Time and time again, I hear search marketing managers of big brands say, “I need more SEO content.” Heck, maybe you’ve heard an SEO say it.
The truth: It’s not “SEO content” a brand or website needs.
So, what do we need?
Rich, informative, compelling high quality content brings users to a website and keeps users responding. It also provides the search engines with value when that content is SEO-friendly. Rather than needing SEO content, we really need quality content that engages users but we cannot forget about what the search engines want, how the engines view content, and the techniques plus finesse required to optimize content.
How Quality Content Can Make an SEO Difference
Look at the New York Times. The publication, known as one of the best newspapers in the world, once turned down the opportunity to buy Google for $1 million because it didn’t consider the internet a part of its business. In 2005, the paper acknowledged the importance of the web, hired a team of SEO experts, trained editorial staff and marketing teams in SEO and started to optimize its entire website for better search engine performance.
Since the inception of the SEO program, the NYT’s referral traffic from the search engines has grown 300%. The site has experienced an average of 60% traffic growth per year and a significant increase in user engagement and time spent on the site.
Keyword Research and Intelligence
Developing quality content requires research and analysis of keywords that should be included in your content. There are several free tools for keyword suggestions and research that give considerably less depth than subscription-based services but can still be a helpful starting point. For example, there are free versions of Keyword Discovery and Wordtracker.
A relatively new and less known tool for research is Google’s Wonder Wheel. You’ll find it by doing a Google search for any keyword, clicking on the “Show options” link in the top blue bar of the search results page. A left side bar full of additional search options will open and near the bottom you’ll find a link for the Wonder Wheel. It’s a fantastic tool which allows you to discover a wide range of relevant keywords or extensions which are related to your business and industry.
Too Many Keywords and You Might Get Rejected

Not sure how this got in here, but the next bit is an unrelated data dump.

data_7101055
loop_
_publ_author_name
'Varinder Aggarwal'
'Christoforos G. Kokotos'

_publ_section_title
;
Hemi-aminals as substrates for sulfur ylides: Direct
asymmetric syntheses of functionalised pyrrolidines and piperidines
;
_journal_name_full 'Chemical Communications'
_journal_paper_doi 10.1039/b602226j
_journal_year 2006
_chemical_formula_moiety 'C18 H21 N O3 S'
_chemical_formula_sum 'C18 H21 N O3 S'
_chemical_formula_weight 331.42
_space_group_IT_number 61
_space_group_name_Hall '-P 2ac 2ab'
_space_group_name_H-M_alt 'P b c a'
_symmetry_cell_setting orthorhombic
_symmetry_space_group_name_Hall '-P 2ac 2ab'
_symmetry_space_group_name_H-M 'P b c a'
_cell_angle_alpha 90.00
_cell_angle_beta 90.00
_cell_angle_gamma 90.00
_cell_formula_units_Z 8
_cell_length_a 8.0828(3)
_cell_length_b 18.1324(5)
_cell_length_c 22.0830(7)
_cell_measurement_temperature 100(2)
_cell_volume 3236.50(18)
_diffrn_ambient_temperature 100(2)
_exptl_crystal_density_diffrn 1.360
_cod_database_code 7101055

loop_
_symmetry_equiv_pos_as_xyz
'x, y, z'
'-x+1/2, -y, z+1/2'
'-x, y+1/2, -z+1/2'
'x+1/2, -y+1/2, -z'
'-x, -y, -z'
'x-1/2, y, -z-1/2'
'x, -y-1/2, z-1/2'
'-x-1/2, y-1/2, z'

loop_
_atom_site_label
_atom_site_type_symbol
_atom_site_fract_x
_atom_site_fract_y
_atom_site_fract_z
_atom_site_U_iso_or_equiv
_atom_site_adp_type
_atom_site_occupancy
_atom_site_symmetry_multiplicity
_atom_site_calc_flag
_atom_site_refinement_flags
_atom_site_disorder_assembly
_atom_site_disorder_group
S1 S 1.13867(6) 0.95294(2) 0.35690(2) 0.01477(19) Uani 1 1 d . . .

Your content should be keyword-rich. It should include targeted keywords that match the theme of your website. But don’t overdo it. Like eating too much at Thanksgiving, you’ll regret stuffing your content with keywords. The search engines will view your content as spammy and potentially block your website from appearing in results.
Furthermore, your readers will notice too. They might not realize content has been keyword-stuffed but they’ll notice your content is not appealing.
Making Your Content Stand Out
While you don’t want your website to stand out for being stuffed with keywords, your site can stand out in other ways and in a positive manner. One of those ways is for your website to have unique, fresh, and informative content. This helps keep clients and/or prospects on your site (stickiness factor) and also increases the likelihood of getting quality links from other relevant and topic-related sites.
Posting fresh topic-related content gets users coming back to your website. It also helps bait the search engines’ spiders to crawl your site.
Theming and Latent Semantic Indexing
You also have to make sure you create content that helps the search engines understand the theme of your website. If your website is about financial advice for small businesses, it should be well-structured around this topic. Include content and pages with relevant keywords and steer clear from off-topic articles about surfing or middle-eastern cuisine (even if you’re a surfing zealot and a known foodie).
The search engines have a sophisticated method called latent semantic indexing (LSI) for indexing and retrieving your web pages. With this technology, they are able to look beyond the direct matches between content and search query text to understand the context of a website’s content. As a result, littering your content with a particular target keyword is not enough and may affect your search engine rankings poorly.
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